TOMORROW England begin a Test series against the West Indies – so why am I not excited?!
As a teenage cricket addict I have to admit that this series was more important to me than the Ashes.
Not only did I get to see one of my major heroes in action – at both Old Trafford and Headingley – in Trinidad and Tobago wicketkeeper Deryck Murray, but also to see England attempt to stand up to a ferocious bowling attack allied to an awesome batting line-up.
As a youngster back in the 1970s I was more adept at naming the West Indies line-up than England’s.
This probably had more to do with the fact that the home team were often forced into changing the team from game to game, left selecting those still standing or forced into recalling the likes of Brian Close who was one of the few prepared to stand up to the pace and aggression of Michael Holding, Andy Roberts and Wayne Daniel.
However, the mid-seventies was not a flash in the pan.
I was taken to those games by my Dad – who is still umpiring in the Yorkshire Council this season at 81 – who regaled me with tales of Wes Hall and Weekes, Walcott and Worrell.
As Lancashire supporters we were obviously keen to see Clive Lloyd perform to the best of his abilities, despite being on the opposing side, and there cannot be a genuine cricket fan on the planet who wasn’t thrilled to watch the force of nature that was Sir Isaac Vivian Richards in full flow.
And after the seventies the Caribbean continued to produce cricketers of breath-taking ability in bowlers like Malcolm Marshall and Courtney Walsh and a record-breaking batsman in Brian Lara.
So what on earth has happened to the West Indies production line of talent?
While it would be remiss of a sports journalist to say something like ‘I honestly can’t name you the current West Indies XI’, it would still be very true to note that those names do not roll off the tongue and an amount of research has to be done.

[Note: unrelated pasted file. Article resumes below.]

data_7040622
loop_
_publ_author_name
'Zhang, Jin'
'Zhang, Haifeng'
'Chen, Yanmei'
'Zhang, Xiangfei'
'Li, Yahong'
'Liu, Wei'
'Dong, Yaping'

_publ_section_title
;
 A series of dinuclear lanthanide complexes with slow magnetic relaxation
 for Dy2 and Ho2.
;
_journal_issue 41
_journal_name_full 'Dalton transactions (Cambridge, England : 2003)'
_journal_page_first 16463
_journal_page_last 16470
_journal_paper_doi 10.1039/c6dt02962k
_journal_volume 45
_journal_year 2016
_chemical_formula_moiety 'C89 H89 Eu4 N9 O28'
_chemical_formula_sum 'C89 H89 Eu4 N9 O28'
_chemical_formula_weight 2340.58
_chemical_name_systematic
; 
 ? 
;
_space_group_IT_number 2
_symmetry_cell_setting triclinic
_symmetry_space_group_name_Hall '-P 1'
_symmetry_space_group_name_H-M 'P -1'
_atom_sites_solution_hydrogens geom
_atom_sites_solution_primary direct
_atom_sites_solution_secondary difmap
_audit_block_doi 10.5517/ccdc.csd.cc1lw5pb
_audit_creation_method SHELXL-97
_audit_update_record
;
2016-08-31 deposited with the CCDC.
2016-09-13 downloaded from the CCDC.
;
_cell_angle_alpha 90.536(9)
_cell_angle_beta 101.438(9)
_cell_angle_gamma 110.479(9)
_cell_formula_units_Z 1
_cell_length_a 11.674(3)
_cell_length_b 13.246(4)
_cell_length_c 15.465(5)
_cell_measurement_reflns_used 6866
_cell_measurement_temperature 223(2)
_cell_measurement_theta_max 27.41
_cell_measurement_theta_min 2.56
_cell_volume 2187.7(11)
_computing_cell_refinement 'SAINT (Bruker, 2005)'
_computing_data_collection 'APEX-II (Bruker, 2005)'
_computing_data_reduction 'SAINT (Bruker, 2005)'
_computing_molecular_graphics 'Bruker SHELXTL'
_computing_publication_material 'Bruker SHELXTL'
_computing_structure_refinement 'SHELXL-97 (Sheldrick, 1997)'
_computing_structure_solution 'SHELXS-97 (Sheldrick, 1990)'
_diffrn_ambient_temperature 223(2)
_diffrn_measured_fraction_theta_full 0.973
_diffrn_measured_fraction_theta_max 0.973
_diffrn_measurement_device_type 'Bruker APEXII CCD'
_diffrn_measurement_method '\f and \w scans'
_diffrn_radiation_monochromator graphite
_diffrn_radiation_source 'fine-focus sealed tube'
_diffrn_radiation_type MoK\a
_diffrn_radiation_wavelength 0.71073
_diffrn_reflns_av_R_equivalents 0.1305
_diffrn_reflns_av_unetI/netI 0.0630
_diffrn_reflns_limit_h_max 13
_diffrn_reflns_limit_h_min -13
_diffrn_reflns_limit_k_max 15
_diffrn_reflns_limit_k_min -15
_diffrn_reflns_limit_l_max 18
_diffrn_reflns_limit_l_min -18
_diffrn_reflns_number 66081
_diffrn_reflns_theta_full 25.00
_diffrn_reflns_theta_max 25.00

More worrying is that the tourists go into this series having ‘warmed-up’ by producing a reportedly abject performance in being well beaten by 10 wickets by an England Lions side at Northampton.
For the best part of four decades you would not have put a young England side up against the West Indies touring team for fear of it putting them off cricket for life, let alone expect them to go out there and turn the tourists over with ease.
Internal politics and the lure of the rewards of the Indian Premier League have served to weaken the current Windies set-up to an extent, but you can’t help but feel that team coach Ottis Gibson might be as well giving himself a game – at least he should know the England bowling attack inside out.
It would be a very pleasant surprise if the West Indies do make a real contest of the three match series, but sadly the necessary use of the word surprise shows just how the cricketing times have changed for the men who used to backed by a beer can beating rhythm section who used to create the atmosphere and brighten up the terraces at Test matches throughout England.